High Uintas Wilderness. The trail was only about 5 miles up to the lake with only 1500 feet or
so of elevation gain, so it wasn't too bad. We didn't see anybody at all on the trail until about
half a mile from the lake, where there were some guys camping. We had the whole lake to
ourselves, and that was really nice. The mosquitos were pretty bad, but our handy Thermacell
kept them at bay...that thing is really invaluable. Even though the printed map only showed
one lake, my GPS map showed a second lake about 1/4 mile away. So we headed cross
country to find that lake. It turned out to probably be an old lake, but now it was an open field.
So we just headed back and enjoyed the evening. I got up in the morning and hiked up the
ridge above the lake. I was hiking cross-country, but on my way back down I found a cairn
path...everywhere you go, someone has been there before. Then we decided to hike a loop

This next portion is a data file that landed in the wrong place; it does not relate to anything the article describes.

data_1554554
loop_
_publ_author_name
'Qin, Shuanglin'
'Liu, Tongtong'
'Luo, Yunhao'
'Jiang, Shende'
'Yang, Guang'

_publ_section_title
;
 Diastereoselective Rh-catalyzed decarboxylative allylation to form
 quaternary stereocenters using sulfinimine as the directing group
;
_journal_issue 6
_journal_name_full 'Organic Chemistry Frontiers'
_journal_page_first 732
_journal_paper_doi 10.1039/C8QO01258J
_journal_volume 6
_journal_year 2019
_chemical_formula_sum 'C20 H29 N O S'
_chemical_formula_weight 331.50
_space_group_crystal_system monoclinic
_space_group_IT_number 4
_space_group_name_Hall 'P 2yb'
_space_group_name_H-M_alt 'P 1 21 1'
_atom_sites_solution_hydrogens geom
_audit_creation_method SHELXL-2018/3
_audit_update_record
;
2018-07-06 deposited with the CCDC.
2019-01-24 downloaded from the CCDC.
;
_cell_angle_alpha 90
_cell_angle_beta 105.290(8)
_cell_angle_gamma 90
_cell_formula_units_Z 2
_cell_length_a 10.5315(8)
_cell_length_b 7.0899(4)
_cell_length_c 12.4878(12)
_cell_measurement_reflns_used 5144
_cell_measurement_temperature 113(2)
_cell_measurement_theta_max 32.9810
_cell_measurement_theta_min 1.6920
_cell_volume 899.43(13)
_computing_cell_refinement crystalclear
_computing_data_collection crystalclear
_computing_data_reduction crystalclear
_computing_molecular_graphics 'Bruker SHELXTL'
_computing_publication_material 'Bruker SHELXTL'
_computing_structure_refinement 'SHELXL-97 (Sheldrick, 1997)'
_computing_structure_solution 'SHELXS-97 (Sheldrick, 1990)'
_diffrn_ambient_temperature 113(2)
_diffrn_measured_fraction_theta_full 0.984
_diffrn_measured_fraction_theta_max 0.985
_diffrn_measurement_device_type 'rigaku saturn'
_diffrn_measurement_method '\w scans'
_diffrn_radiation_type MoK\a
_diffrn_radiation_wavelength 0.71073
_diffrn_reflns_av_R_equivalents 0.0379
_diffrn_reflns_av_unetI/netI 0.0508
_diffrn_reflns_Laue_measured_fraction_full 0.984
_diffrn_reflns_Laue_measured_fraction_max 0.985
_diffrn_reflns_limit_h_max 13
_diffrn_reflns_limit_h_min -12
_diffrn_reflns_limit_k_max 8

back out, by hiking cross country back to the Kabell Lake Trail and then to the Burnt Ridge
Trail. Well, we headed out cross country to the Kabell Lake Trail, and hit it with no problem
after about half a mile. Then we made it to the Burnt Ridge Trail, and started down it. That
trail was a little tough to keep up with at times, but for awhile we didn't have any problems.
Then, as the trail was going through a small field, we lost the path. And couldn't find it again.
Despite the fact the trail was mapped on my GPS, it just wasn't where the GPS said it would
be. So, we ended up hiking for an unplanned 3-4 miles cross country before intersecting back
up with the trail. That was actually a lot of fun, even though it was a little disconcerting to think
that if we got hurt or something then they'd ever find us. But with the GPS and some
knowledge on how to use it correctly, we didn't have any problems. We eventually hooked
back up with the trail and made it back out. The Burnt Ridge Trail wasn't very interesting,
though, and the Kabell Lake Trail was definitely better.